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Celia Downey: Baby Robin. A story for my father

'I was peacefully watching TV and not looking for a traumatic event, but trauma surely found me.' - Celia Downey Her first urge was to Rescue, but, hard as it is, she remembers it is rarely good to interfere with Mother Nature, even though opportunistic Willow the Cat might try to take advantage of the situation.
Click on headline to read the the suspense filled story, and how she handles the outcome, photographically documented.

By Celia Downey
Dedicated to my father, who loves birds

Baby Robin -- The last two hours have been filled with breathtaking observation of yet another Baby Robin and her sudden witnessed fall from the Magnolia Tree.

I saw it through the window while peacefully watching TV.

One second she just appeared from the branches and ploppled onto the green lawn. The event was accompanied by her screeching and stretching her wings while dancing around in the grass.

OH WOW, what is that about? I cannot bear the stress of a stressed out baby bird yet again this year.

Last year a Baby Robin screeched around in the garage until we rescued her. Now this year, a new Baby Robin just suddenly appeared into thin air and set up a treacherous ceremonial announcement of her arrival.

I was peacefully watching TV and not looking for a traumatic event, but trauma surely found me. It has a way.

In a jolt, I ran from the room shutting my eyes and closing the curtains, not bearing the thought of yet another emergency rescue. However, peeking out it was evident the yelling baby had no immediate threat.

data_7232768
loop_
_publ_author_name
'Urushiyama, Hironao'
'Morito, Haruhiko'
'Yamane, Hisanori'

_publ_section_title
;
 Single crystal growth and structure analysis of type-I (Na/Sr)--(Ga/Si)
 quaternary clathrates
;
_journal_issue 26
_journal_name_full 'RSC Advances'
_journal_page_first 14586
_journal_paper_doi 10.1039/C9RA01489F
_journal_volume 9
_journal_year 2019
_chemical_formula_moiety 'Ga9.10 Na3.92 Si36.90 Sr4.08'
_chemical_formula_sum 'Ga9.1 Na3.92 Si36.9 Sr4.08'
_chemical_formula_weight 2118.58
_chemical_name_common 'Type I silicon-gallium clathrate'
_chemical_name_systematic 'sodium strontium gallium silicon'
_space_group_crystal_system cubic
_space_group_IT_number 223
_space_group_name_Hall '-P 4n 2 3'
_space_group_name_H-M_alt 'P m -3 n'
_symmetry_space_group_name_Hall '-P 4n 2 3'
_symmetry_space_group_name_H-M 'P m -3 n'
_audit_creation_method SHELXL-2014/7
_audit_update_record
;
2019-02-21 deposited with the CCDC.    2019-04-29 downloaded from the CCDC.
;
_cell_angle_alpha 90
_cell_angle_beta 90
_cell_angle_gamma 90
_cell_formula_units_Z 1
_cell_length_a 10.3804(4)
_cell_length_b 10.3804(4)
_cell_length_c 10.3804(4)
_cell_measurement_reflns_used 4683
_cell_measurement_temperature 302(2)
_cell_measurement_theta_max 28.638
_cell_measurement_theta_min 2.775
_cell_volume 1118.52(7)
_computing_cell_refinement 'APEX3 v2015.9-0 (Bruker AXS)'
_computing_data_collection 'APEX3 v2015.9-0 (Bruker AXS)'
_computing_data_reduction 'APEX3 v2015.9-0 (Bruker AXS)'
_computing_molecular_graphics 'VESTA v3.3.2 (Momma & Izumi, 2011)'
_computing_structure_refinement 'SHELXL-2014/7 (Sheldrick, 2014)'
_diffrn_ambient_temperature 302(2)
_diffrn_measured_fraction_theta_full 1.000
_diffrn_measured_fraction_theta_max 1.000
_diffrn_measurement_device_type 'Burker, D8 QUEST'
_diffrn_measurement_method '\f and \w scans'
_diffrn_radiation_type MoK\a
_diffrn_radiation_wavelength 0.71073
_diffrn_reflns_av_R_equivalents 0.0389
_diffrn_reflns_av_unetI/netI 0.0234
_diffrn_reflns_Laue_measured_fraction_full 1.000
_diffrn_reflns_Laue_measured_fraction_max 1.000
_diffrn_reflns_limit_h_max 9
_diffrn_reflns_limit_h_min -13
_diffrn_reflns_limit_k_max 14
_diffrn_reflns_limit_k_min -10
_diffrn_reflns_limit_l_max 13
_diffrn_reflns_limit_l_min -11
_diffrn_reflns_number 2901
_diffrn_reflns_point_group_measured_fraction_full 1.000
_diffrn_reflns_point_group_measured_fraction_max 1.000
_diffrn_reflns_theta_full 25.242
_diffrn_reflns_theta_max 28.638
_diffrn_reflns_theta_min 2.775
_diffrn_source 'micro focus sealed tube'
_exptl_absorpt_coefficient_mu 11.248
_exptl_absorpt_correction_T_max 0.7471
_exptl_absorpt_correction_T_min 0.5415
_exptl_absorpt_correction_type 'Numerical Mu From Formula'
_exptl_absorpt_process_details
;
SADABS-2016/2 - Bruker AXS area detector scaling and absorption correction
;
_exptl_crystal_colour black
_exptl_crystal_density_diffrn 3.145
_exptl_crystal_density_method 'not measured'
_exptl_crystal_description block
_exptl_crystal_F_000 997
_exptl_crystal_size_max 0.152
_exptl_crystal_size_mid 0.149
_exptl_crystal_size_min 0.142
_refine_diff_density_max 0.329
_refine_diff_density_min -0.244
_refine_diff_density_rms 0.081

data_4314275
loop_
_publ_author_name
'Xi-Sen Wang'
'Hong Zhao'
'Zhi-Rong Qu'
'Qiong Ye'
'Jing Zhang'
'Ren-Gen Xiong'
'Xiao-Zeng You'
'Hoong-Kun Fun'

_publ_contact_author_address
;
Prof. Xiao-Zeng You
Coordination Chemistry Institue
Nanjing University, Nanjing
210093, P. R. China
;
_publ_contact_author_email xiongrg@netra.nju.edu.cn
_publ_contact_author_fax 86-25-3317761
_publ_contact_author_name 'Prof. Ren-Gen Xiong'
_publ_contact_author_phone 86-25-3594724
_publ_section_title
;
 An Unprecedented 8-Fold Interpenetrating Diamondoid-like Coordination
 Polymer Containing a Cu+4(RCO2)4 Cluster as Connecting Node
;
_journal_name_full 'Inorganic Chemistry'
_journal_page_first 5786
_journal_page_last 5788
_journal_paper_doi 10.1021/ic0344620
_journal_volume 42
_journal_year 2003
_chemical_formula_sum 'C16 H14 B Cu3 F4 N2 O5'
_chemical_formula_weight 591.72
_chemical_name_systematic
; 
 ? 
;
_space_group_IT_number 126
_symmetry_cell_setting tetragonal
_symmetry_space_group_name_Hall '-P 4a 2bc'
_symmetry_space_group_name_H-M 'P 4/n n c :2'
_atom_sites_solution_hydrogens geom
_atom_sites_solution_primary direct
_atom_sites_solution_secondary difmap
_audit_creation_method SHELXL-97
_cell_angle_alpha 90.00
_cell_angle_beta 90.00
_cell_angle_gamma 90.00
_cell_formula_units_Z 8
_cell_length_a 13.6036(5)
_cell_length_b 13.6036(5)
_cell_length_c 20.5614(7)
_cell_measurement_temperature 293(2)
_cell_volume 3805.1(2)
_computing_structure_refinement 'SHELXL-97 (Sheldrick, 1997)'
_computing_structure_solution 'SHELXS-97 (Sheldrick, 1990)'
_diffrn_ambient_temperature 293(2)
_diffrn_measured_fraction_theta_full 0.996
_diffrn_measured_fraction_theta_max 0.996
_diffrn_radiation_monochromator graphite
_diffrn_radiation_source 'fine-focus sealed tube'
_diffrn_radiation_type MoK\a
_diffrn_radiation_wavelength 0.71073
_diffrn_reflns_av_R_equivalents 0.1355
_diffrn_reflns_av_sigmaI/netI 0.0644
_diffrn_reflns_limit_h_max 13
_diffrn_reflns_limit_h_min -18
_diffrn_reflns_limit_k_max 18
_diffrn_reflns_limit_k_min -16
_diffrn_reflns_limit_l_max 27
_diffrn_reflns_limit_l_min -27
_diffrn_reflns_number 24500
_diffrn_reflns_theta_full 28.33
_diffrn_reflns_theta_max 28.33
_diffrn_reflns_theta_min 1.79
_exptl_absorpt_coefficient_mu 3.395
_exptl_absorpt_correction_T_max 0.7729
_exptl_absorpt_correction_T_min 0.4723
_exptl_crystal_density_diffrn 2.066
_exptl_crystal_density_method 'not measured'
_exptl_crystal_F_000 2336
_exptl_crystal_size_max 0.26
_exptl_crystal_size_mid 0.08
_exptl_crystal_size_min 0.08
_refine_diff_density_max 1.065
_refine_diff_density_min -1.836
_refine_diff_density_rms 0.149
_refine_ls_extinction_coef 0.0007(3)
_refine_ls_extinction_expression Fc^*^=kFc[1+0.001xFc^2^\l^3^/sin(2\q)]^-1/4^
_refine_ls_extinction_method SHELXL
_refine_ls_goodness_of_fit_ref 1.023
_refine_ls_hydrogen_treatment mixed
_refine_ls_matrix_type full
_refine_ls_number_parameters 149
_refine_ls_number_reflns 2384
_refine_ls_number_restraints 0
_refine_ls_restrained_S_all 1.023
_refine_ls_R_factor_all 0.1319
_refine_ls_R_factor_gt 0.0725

So for two hours I watched that Baby Robin who fell from the Magnolia tree. She hopped all over about two acres.

Many Rescue Robins buzzed around her. They brought her food, dipping it into her mouth and zipping off towards the security of the nearby low lying limbs, beckoning Baby Robin to come.

Rescue Robins showing the way to safety; hop, hop, spread those wings, and up you go! Did not happen for Baby Robin, she just hopped around in the grass enjoying the show.

I began to have dreaded thoughts of Willow, my sweet cat who sleeps in the back of the house. Please let Willow sleep. Willow slept.

The Air Show with accompanied Ground Show continued.

A Black Bird swooped over Baby Robin.

Small clouds of Robins showed the Baby how to fly, jumping to the trees and chirping. I felt as though we were at Thunder Over Louisville or the Louisville Air Show.

Now totally engaged in the rescue. I restrained myself from going to Baby Robin's rescue and replace her into a nest.

One must not interfere with Mother Nature, regardless of strong desires.

I wish that I had not seen Baby Robin fall from the Magnolia Tree. I wished that I could have closed the curtains and not peeked out.

For five hours I have been in despair, trying to ignore the Baby Robin and to ignore the dramatic rescue efforts unfolding in real time. The parent robins are dipping, feeding, and coaching; however Baby Robin is not flying, rather she is starting to tire of the show but remains engaged. Engaged is good and positive. Engaged means she is looking up and chirping to Her Flocks. Baby Robin has Hope.

Again, I walk away from the window, but with helpless thoughts. Returning one hour later, I see a massive swarm of birds alighting from the tree tops. The Baby Robin is not hopping in the yard, she is gone from sight.

Willow is asleep, with not a clue of the drama. I witnessed that the Bird Family knew the needs of the Baby Robin and helped her to find safety after falling from the Magnolia Tree.

The outcome of the Baby Robin from the Magnolia tree is proof positive in the attached the picture. I held my breath, zoomed in, and SNAPPED! All is good. - Celia Downey

This story was posted on 2016-06-19 08:20:22
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Baby Robin and its Mama - A story for a father

2016-06-19 - Milltown, KY - Photo by Celia Downey.
The outcome of the Baby Robin from the holly tree is proof positive in this picture. I held my breath, zoomed in, and SNAPPED! All is good. - Celia Downey

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